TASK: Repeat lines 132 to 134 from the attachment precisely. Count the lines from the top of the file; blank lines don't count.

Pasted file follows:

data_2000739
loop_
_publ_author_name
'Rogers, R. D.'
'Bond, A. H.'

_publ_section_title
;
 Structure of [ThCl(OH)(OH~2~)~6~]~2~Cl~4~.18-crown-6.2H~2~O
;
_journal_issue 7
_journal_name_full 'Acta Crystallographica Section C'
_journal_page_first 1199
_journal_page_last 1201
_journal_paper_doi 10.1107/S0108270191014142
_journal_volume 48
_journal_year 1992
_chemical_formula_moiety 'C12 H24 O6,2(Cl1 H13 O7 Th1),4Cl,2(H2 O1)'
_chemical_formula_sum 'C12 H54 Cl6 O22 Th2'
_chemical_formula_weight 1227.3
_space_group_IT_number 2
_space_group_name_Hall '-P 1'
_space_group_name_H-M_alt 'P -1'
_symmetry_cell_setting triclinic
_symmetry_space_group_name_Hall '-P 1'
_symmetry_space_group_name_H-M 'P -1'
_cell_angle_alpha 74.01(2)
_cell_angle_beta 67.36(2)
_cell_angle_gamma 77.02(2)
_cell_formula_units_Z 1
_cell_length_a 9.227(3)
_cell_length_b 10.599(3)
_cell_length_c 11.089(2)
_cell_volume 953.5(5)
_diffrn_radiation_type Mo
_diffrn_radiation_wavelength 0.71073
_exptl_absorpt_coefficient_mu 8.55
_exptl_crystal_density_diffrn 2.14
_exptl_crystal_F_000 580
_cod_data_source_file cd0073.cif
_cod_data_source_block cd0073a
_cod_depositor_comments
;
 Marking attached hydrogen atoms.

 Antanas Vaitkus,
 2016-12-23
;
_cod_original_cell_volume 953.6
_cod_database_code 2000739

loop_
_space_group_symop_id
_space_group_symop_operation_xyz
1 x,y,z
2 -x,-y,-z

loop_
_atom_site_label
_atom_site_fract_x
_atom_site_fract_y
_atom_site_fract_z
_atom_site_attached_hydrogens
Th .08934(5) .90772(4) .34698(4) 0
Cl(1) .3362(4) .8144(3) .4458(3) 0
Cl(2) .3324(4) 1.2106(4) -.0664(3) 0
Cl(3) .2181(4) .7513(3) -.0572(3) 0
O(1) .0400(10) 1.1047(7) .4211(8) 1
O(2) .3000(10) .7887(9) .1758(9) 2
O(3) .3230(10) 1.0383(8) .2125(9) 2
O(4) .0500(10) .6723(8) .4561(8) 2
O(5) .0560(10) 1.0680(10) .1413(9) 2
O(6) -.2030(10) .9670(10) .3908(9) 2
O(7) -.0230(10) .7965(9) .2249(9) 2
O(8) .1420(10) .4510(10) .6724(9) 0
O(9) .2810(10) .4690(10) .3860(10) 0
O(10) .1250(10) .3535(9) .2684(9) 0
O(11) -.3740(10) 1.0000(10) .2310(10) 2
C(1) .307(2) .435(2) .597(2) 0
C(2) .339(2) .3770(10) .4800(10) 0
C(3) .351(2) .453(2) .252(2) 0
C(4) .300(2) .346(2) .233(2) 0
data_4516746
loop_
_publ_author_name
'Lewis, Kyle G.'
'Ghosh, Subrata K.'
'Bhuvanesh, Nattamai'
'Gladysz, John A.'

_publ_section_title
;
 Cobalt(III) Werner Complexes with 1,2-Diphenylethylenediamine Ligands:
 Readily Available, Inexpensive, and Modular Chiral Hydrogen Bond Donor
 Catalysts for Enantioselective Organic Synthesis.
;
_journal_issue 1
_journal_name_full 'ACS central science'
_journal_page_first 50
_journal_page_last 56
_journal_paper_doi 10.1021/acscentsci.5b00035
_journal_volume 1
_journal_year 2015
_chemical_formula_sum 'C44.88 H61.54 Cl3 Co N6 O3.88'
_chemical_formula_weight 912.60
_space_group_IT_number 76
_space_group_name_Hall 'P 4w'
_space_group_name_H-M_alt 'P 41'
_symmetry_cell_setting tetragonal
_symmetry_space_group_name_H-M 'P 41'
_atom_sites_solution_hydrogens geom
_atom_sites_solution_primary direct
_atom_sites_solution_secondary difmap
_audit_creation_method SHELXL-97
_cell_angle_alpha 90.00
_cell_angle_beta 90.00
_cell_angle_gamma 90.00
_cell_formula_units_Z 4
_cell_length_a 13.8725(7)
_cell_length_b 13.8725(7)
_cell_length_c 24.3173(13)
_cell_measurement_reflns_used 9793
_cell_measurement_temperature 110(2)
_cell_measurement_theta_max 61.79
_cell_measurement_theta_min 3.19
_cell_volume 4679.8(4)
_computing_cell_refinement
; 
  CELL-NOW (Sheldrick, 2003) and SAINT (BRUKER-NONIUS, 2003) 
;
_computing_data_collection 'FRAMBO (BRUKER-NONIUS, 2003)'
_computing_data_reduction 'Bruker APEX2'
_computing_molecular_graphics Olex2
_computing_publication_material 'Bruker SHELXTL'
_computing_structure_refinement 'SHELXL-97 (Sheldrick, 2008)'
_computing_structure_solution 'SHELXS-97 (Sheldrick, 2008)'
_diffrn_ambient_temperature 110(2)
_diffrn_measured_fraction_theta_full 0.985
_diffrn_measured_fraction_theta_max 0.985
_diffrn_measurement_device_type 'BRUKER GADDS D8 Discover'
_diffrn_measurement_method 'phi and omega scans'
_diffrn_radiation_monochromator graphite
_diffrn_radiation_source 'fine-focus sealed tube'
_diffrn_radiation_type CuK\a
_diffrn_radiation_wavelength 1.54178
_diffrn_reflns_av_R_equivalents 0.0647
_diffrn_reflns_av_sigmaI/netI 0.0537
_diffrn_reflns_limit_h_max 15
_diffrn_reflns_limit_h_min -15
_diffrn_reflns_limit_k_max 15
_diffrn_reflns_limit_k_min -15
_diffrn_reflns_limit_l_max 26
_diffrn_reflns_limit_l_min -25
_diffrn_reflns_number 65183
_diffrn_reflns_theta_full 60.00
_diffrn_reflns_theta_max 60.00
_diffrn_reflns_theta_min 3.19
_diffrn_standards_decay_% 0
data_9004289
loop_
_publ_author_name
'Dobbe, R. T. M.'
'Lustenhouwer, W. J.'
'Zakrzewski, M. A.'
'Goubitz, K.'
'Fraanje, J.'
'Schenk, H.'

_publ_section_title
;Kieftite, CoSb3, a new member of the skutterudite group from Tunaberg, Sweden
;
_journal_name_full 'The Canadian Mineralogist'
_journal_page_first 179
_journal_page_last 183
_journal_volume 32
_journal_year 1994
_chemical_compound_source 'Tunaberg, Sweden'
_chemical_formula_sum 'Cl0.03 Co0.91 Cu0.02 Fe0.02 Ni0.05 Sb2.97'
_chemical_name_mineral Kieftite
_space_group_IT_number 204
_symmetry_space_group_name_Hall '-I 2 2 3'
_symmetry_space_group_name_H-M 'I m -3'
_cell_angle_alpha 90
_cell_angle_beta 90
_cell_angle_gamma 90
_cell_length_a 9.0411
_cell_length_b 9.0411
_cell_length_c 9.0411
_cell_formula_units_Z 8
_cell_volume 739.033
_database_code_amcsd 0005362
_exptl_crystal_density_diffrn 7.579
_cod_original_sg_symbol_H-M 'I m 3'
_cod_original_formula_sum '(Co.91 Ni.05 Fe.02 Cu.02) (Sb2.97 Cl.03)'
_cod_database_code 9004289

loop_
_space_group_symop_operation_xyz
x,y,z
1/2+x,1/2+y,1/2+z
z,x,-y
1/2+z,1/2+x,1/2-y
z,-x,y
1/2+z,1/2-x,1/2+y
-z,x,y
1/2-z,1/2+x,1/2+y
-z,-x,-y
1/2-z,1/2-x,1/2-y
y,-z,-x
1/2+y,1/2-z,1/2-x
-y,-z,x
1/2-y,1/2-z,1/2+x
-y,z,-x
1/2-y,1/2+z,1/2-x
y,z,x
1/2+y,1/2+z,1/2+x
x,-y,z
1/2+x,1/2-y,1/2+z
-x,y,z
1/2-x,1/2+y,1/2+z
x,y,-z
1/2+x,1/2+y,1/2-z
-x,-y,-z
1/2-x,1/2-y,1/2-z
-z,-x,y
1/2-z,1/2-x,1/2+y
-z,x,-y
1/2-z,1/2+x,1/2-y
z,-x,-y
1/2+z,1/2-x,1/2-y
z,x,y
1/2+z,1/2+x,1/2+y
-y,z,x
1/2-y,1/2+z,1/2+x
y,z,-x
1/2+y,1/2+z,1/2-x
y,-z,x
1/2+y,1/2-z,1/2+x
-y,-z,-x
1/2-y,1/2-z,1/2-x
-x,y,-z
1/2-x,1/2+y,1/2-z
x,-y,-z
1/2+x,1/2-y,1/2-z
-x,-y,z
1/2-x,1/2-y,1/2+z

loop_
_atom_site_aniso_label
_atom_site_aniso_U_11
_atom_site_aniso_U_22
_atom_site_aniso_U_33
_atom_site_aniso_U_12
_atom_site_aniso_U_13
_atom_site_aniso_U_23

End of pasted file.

_diffrn_ambient_temperature 110(2)
_diffrn_measured_fraction_theta_full 0.985
_diffrn_measured_fraction_theta_max 0.985